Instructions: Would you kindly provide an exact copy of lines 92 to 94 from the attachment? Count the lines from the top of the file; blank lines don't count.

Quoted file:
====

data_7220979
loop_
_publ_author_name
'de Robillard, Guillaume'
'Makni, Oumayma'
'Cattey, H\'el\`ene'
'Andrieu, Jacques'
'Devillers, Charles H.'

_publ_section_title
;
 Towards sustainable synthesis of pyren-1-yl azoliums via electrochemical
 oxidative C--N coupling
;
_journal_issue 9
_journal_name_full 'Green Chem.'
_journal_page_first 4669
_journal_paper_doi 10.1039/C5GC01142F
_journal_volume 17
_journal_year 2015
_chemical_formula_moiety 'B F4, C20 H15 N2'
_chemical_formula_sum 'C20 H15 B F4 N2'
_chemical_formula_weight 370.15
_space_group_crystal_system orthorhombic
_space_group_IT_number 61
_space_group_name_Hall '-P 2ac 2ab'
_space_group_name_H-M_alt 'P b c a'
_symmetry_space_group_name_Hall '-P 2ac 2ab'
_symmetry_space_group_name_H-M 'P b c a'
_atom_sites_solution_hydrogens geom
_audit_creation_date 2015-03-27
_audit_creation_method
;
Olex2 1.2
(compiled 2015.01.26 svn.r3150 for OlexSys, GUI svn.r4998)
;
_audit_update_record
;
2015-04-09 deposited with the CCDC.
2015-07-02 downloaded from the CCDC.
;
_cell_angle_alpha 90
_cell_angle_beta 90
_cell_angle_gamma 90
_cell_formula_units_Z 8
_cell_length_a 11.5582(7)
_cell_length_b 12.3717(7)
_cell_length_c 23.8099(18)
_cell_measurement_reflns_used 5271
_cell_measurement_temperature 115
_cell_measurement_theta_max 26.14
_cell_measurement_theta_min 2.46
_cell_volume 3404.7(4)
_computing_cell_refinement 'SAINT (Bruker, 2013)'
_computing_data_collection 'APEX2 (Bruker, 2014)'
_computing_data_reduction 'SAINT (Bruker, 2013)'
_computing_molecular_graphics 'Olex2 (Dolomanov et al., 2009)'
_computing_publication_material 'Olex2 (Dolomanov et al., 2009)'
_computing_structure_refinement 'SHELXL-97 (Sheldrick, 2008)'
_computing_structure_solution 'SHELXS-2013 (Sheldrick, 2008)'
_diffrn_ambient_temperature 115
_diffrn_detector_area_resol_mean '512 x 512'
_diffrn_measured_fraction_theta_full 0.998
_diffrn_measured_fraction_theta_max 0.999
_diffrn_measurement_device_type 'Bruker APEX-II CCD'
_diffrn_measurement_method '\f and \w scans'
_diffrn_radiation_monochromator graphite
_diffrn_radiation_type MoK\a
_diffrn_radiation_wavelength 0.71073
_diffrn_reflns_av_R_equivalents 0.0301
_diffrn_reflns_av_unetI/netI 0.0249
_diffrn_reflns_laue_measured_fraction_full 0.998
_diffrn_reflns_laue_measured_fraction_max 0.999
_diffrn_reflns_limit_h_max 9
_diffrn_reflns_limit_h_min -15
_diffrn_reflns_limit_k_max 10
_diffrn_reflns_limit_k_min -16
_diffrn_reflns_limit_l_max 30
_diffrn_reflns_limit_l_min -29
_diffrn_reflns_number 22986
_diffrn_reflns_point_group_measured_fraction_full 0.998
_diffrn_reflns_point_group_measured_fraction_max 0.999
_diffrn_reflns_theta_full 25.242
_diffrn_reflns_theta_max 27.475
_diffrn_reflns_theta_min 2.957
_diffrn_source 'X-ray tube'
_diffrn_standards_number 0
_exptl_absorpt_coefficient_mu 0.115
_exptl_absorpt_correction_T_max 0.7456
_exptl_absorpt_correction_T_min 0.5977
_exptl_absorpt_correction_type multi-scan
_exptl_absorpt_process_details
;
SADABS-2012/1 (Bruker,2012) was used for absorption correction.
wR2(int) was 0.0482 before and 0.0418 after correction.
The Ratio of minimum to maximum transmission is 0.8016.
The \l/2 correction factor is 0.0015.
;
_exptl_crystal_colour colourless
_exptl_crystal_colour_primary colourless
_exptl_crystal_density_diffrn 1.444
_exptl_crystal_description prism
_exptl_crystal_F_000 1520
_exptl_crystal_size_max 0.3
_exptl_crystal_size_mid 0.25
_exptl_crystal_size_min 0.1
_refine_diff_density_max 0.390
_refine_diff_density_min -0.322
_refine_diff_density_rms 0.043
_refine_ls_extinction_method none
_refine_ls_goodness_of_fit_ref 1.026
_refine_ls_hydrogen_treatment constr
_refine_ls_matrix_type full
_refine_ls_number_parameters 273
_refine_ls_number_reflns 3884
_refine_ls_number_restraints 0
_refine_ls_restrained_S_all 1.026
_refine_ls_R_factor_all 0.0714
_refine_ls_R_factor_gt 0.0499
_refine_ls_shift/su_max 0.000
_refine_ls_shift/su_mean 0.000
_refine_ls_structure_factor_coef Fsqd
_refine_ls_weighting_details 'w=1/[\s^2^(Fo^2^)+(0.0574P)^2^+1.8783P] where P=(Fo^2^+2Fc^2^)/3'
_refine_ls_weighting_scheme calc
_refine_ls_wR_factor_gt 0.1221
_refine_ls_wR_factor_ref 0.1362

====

;
SADABS-2012/1 (Bruker,2012) was used for absorption correction.
wR2(int) was 0.0482 before and 0.0418 after correction.